A favorite parlor game among natural childbirth advocates is determining whether a stranger’s C-section was necessary. Figuring it out is only half the fun. Once you decide that the woman had an unnecessary C-section, you express ostentatious sadness and distress that she, poor thing, is not as educated as you are.
Gina Crosley-Corcoran, the Feminist Breeder, demonstrates how it’s done:
It’s incredibly difficult for me to overhear a pregnant woman talking about how she had to have a cesarean last time because her baby was “too big” and now they’re giving her an “automatic” repeat cesarean at 38 weeks. I have no judgment about this individual woman, it’s just so painful to hear this story again and again. I say this as a maternal child health scholar and as a woman who vaginally delivered 2 nearly 10 lb babies after a cut-happy OB gave me a cesarean the first time for a “big” 8 lb baby. Why don’t more women know about the overuse and abuse of cesareans? Why are some doctors still doing this shit?
Determining that the stranger’s C-section was unnecessary ✓
Expressing distress ✓
Bemoaning the stranger’s lack of education ✓
Mentioning your own ample pelvis and how many babies passed through it? That’s the cherry on top.
Well, I’m here to tell you a secret and considering that I am an obstetrics “scholar” (the relevant discipline, not public health) I ought to know.
Come closer and I’ll whisper in your ear exactly how you can tell that another woman’s C-section was unnecessary.
Here’s the secret:
No one, least of all someone who isn’t even a medical professional can determine whether another woman’s C-section was necessary or unnecessary.
First of all, the woman may not be disclosing the real reason that she had the C-section. Thousands of C-sections are performed each year for active genital herpes. The herpes virus can easily be transmitted to the baby as it passes through the vagina, leading to encephalitis, sepsis and death. For obvious reasons, not many women are comfortable announcing to their mother-in-law, their boss, and their next door neighbors that the reason they had a C-section was because of active genital herpes, so they make up some other reason, including claiming that they simply preferred a C-section to a vaginal birth.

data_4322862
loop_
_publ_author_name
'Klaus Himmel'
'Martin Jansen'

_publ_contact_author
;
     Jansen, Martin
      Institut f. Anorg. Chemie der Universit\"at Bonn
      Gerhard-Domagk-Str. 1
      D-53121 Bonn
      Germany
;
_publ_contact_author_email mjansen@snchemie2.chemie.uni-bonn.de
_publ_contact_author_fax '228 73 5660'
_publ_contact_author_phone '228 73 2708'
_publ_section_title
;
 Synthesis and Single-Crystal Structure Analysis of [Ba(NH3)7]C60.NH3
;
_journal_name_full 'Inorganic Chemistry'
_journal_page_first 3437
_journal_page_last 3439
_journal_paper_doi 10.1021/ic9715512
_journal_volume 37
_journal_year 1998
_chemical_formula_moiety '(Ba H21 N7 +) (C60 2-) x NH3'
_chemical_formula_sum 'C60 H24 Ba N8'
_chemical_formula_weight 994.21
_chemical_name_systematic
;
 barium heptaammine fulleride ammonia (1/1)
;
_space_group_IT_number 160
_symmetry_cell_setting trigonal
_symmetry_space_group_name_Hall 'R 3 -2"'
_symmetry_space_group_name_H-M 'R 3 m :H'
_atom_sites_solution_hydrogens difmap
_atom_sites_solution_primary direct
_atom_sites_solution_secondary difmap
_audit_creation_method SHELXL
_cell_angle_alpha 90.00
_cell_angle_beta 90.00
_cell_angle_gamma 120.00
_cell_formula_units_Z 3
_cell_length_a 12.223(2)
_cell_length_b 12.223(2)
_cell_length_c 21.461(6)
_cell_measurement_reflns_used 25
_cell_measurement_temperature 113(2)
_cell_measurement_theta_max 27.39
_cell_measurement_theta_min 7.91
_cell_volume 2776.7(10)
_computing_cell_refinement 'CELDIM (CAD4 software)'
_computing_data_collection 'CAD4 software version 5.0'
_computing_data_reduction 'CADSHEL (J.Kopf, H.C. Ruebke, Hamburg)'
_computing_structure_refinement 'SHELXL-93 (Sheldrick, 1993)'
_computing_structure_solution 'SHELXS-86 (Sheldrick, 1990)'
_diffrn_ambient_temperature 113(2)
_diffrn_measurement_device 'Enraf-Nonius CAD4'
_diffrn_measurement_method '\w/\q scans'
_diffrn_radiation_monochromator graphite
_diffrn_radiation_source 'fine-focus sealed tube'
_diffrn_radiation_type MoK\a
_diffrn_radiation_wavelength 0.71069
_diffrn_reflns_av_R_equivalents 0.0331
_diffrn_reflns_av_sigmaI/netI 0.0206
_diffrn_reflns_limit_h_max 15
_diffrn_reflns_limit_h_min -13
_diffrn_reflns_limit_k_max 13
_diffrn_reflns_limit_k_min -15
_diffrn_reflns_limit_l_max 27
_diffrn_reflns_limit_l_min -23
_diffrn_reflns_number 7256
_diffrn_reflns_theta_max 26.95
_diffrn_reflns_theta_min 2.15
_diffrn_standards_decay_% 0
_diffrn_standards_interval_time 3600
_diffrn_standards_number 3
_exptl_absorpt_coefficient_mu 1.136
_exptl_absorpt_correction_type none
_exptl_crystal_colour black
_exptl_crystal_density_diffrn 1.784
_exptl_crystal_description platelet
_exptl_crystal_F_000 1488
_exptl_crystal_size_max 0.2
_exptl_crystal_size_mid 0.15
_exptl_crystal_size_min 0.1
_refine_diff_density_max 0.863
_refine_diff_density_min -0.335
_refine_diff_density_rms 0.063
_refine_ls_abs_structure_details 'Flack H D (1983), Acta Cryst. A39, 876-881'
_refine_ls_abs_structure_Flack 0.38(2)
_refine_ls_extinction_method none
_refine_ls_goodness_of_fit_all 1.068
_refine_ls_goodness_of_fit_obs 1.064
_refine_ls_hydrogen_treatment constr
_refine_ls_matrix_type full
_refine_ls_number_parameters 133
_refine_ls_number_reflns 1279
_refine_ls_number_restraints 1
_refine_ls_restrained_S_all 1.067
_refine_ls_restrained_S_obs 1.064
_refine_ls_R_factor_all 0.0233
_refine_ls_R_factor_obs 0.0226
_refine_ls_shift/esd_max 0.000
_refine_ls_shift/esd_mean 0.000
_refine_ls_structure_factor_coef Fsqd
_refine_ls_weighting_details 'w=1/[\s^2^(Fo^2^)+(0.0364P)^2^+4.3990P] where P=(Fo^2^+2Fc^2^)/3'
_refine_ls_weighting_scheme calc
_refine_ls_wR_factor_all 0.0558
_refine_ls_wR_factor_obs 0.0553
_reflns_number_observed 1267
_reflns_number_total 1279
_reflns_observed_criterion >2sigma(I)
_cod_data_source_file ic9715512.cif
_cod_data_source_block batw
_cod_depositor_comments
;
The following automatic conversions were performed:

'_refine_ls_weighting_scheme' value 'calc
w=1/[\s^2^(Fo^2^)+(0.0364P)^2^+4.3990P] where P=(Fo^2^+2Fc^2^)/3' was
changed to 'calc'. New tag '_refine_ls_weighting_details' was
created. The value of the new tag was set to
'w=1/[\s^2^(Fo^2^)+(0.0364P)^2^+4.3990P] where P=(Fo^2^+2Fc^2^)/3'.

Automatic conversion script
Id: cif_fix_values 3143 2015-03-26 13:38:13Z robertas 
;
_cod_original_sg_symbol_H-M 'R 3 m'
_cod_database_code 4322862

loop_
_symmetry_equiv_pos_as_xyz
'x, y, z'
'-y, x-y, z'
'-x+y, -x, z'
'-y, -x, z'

Second, even an obstetrician cannot tell if a woman’s prior C-section was unnecessary unless he or she has access to the medical records and can examine the patient. Unless you put your fingers inside her vagina and measure the diagonal conjugate, intertuberous diameter and prominence of the ischial spines, you have no idea whether her pelvis can accommodate a large baby or not.
Third, while public health information about large populations can inform treatment of individual patients, it tells us nothing about the appropriate treatment for a specific patient. So even if we were to conclude that the contemporary C-section rate is “too high,” we cannot draw any conclusion about whether a C-section was necessary or unnecessary for a particular patient.
There’s another aspect to this that is equally important and generally overlooked by natural childbirth advocates. Sometimes I can tell (or I think I can tell) that a procedure a patient has undergone was not necessary. I do not share that information unless it is directly relevant to planning future treatment. Who benefits when you tell a patient that you would have cared for her differently? Certainly not the patient. Now she distrusts her previous provider and her own judgment in choosing that provider. Now she has to wonder whether things could have been different, but she has no way to fix what happened. Sure, when I was practicing, I could make myself a hero and tell a mother that my C-section rate was so much lower than many other obstetricians, but what does that do for her? Nothing.
Who benefits when a random stranger tells a woman that her C-section was unnecessary. Certainly not the woman. The only person who gets something out of it is the one who imagines that she is superior and would never have been duped.
And when it comes to accurately assessing whether an a specific C-section was necessary for a specific woman, a self-proclaimed public health “scholar” is no different from a random stranger. Studying health on the population level has NOTHING to do with treating individual patients. It makes about as much sense as a military history “scholar” telling a soldier on the ground in Afghanistan how to react when an insurgent starts firing on him. The fact that the historian has studied the battles of Thermopylae and Waterloo is not particularly relevant in an emergency situation.
The bottom line is that only an obstetrician can tell you whether a C-section was unnecessary, and then only after he or she has reviewed your records and examined you.
Random strangers can’t tell at all.